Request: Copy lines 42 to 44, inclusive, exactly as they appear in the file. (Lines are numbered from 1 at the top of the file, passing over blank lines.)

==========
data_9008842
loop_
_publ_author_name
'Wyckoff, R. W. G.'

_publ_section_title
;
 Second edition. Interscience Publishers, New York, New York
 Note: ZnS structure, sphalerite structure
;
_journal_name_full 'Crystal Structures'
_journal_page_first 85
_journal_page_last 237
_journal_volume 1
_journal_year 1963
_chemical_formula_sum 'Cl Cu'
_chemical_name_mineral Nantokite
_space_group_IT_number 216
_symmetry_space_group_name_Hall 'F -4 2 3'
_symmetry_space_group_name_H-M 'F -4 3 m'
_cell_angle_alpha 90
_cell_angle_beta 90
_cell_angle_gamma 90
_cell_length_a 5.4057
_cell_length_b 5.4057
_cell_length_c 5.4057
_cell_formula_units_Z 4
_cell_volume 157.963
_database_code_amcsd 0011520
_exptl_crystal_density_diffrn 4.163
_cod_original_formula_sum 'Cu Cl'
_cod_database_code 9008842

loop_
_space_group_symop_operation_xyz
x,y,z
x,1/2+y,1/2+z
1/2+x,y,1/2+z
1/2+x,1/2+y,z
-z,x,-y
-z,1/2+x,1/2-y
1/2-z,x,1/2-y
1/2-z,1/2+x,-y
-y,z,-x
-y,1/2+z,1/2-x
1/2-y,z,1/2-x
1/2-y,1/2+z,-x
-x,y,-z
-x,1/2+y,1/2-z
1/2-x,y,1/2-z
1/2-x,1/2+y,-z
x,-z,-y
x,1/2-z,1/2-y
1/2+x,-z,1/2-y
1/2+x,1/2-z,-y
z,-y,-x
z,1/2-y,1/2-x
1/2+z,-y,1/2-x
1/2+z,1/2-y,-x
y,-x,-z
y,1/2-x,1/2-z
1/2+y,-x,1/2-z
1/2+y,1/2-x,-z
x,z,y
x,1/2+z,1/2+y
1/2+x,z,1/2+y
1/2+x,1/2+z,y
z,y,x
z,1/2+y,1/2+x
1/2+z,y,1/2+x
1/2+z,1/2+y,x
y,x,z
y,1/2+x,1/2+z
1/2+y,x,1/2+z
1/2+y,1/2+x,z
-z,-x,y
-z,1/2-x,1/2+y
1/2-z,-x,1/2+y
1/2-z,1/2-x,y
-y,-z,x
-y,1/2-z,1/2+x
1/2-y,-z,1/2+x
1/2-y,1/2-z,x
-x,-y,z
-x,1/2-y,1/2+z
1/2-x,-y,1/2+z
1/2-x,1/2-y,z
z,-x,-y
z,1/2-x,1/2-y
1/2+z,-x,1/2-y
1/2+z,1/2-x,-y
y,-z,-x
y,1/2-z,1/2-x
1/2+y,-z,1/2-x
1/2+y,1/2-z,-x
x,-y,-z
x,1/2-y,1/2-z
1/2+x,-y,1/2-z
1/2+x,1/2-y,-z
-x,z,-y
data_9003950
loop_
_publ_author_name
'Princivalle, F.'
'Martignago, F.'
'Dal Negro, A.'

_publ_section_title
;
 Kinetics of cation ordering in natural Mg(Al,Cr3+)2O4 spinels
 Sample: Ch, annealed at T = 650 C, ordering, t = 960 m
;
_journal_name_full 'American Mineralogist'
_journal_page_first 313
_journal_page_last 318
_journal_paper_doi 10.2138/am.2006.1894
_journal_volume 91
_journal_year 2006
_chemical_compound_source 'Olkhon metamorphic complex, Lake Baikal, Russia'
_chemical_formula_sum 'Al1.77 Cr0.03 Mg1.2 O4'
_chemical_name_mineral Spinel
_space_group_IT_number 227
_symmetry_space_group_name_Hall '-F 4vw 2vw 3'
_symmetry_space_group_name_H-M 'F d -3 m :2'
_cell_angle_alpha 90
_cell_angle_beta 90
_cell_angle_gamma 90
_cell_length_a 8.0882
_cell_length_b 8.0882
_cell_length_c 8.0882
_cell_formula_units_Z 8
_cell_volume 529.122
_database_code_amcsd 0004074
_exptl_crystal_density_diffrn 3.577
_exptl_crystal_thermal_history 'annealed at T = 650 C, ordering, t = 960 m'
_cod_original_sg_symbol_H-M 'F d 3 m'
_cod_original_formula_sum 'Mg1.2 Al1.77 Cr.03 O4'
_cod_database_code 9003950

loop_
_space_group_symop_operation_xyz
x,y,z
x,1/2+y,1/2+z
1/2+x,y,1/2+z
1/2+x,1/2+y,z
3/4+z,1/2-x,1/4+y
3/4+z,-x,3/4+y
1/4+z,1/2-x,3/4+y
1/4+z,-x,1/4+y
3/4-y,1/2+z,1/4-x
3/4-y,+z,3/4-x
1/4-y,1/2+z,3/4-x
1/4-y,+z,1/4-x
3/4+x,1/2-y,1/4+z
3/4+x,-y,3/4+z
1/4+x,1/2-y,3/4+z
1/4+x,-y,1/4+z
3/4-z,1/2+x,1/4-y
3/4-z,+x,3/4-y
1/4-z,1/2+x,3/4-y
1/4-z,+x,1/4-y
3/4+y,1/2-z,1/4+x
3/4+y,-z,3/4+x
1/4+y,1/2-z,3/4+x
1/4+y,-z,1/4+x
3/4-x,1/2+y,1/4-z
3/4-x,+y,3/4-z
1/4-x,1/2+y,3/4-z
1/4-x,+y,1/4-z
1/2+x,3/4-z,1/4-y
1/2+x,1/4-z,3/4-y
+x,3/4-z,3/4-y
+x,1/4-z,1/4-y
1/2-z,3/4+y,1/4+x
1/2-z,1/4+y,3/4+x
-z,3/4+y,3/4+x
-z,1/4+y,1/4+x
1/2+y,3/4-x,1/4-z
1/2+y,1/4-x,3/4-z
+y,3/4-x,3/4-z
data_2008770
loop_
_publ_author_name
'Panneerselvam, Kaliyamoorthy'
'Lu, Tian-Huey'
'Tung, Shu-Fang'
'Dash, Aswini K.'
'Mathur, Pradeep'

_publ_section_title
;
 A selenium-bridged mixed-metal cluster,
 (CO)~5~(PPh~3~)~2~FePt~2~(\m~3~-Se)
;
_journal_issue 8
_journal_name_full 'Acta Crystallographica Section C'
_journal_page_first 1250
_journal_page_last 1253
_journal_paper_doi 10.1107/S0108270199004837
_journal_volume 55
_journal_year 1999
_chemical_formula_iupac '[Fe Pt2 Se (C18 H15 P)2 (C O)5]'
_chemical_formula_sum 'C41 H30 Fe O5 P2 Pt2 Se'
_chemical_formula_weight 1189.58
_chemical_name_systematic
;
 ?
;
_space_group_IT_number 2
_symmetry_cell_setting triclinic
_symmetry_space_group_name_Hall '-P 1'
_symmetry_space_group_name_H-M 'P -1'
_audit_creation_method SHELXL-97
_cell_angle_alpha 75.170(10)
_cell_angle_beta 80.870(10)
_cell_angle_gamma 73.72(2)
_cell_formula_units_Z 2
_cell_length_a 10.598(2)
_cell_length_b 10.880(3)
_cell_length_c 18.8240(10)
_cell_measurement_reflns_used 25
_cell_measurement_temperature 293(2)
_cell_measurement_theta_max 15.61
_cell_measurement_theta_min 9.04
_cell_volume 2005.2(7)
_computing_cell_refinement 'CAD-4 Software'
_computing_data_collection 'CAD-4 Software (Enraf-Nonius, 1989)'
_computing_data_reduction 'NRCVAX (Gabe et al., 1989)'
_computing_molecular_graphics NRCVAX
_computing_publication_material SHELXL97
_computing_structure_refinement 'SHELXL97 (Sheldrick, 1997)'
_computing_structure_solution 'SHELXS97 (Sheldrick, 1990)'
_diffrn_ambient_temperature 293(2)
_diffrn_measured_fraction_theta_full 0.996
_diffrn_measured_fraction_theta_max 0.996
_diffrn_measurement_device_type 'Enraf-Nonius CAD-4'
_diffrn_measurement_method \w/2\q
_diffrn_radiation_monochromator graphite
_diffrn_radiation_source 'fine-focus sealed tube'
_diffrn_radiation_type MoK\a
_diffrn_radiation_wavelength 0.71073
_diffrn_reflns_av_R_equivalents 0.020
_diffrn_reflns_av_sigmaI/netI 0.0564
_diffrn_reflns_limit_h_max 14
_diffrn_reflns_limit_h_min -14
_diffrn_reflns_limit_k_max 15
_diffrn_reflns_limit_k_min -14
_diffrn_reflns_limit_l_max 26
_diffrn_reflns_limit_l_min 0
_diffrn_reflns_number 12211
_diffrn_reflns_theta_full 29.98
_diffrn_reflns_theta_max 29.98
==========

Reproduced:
-y,z,-x
-y,1/2+z,1/2-x
1/2-y,z,1/2-x